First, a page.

Page last updated at 11:16 GMT, Tuesday, 8 July 2003 12:16 UK

No Porton Down charges

Porton Down map graphic
The inquiry has lasted four years and cost millions of pounds
An inquiry into the cases of servicemen used as "guinea pigs" in chemical weapons tests has decided there is insufficient evidence to warrant a criminal prosecution.

The men took part in tests at the Porton Down research centre in Wiltshire over a 30-year period from the 1950s to the 1980s.

A Wiltshire Police investigation into the cases has revealed there was criminal liability arising out of the conduct of some former scientists.

But lawyers have decided there is not enough evidence to charge anyone.

What they did to people was a disgrace - it was parallel to the Nazi experiments carried out in concentration camps
Gordon Bell
Test survivor

Lawyers acting for some of the ex-servicemen involved say they may take the case to the civil courts as evidence from the recent investigations can be used in a civil action, it is believed.

The decision not to prosecute has angered veterans who claim they were duped into volunteering for the tests.

Former serviceman and test survivor Gordon Bell, from Sunderland, said: "I am absolutely outraged - we have the evidence, we have lots of witnesses.

"There is no reason why they should not prosecute.

Inquest

"What they did to people was a disgrace to this country - it was parallel to the Nazi experiments carried out in concentration camps."

He claims that substances being tested for chemical weapons were dripped on to his skin.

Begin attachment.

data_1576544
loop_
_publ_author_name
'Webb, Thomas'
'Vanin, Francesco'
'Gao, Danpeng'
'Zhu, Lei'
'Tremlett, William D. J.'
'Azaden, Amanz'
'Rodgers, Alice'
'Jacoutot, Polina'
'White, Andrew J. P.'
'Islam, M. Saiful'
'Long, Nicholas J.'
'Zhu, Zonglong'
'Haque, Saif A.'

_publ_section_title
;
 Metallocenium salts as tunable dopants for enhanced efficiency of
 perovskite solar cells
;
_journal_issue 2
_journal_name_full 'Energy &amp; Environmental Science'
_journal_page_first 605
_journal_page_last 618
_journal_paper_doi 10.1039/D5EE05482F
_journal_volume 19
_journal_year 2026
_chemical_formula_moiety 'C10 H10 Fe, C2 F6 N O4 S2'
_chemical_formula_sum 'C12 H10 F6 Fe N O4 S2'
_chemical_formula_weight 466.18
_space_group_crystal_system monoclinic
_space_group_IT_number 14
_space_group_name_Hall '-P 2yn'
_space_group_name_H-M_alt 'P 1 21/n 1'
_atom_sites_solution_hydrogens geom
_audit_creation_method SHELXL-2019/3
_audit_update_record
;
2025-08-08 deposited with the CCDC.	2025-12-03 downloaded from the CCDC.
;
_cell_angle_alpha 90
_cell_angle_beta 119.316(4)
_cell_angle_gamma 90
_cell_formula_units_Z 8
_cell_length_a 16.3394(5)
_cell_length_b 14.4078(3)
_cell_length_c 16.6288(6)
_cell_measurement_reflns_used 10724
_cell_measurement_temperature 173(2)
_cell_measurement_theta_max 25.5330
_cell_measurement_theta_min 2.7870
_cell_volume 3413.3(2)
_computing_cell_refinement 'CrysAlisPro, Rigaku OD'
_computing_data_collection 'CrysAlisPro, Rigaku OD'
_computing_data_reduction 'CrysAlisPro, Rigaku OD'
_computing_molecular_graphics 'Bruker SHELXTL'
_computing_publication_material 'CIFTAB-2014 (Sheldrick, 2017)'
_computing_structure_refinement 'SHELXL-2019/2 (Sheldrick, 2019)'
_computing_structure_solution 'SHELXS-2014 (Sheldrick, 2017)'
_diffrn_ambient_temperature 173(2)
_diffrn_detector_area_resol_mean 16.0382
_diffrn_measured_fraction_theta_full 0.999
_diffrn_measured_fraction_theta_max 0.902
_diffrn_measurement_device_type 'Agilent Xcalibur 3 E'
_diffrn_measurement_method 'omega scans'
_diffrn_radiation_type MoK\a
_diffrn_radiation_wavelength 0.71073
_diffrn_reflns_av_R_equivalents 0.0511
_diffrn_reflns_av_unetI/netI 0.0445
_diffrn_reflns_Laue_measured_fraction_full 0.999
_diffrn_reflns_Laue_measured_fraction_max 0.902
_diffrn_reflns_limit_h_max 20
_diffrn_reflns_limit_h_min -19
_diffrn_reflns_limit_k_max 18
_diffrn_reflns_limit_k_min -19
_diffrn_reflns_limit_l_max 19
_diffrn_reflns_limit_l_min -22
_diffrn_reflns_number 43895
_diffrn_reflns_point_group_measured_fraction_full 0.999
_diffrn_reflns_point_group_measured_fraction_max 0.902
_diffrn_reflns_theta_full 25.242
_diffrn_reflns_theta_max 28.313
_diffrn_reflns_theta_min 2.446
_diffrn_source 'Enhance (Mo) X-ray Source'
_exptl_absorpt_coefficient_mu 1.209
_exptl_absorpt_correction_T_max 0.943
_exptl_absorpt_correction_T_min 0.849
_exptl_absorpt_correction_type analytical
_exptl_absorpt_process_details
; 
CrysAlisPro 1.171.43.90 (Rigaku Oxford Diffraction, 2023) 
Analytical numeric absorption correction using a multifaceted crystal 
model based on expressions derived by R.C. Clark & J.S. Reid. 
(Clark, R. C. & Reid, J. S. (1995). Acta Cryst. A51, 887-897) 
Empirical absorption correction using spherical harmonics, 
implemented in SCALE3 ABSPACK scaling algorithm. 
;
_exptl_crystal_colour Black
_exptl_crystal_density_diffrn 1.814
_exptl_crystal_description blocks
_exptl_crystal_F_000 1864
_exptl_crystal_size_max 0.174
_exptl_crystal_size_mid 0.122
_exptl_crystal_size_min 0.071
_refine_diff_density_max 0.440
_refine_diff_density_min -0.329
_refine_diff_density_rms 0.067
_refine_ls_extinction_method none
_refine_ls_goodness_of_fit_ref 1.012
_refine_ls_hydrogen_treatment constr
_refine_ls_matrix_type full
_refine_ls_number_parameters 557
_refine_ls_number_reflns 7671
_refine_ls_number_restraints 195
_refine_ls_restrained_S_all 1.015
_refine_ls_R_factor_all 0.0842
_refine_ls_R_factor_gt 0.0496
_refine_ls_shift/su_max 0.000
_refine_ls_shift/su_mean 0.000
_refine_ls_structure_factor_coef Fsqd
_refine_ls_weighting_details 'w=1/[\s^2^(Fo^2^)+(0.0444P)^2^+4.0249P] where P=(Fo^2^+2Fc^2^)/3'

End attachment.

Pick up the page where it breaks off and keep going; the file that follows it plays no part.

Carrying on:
Mr Bell has also claimed that Aircraftsman Ronald Maddison, from Consett, Co Durham, died in May 1953 when a nerve agent was dripped onto his arm.

The decision of the CPS, based upon the evidential files they have reviewed to date, is that no individual will be prosecuted for any criminal offence
Wiltshire Police

The inquest into his death is due to start on 30 September 2003.

Ella Foster, 83, whose father was Mr Maddison's cousin, told BBC News Online: "It is a bit disappointing but the families have done all they can. I did think they might have tried to bring a prosecution.

"But it may well be that they think too long has elapsed, or that those responsible are no longer alive."

Campaign groups representing veterans interests argue that servicemen were told they were helping with research into the common cold.

But many of them died after being exposed to deadly nerve agents and other toxic chemicals.

Porton Down veteran Ken Earl said: "I am very disappointed, but not entirely surprised.

"I am particularly disappointed for the veterans who have been treated so shabbily by a government which they served without question.

"Who was it at the MoD who authorised these chemical and biological tests to be carried out on naive and unsuspecting servicemen and women?"

Operation Antler

A statement from Wiltshire Police read: "Chief Constable Dame Elizabeth Neville has written to over 700 former service personnel, or their next of kin, who have had contact with the Police investigation, concerning their participation in the human experimentation programme at Porton Down.

"The Chief Constable outlines the investigation conducted by Wiltshire Police and the result of the Crown Prosecution Service (CPS) decision.

"The decision of the CPS, based upon the evidential files they have reviewed to date, is that no individual will be prosecuted for any criminal offence," it concluded.

The Wiltshire Police investigation - codenamed Operation Antler - was launched in 1999 and is believed to have cost 2m.



SEE ALSO
Scientists test 'poison' claims
12 Jun 02 |  England
Porton Down probe launched
30 Jul 01 |  UK News

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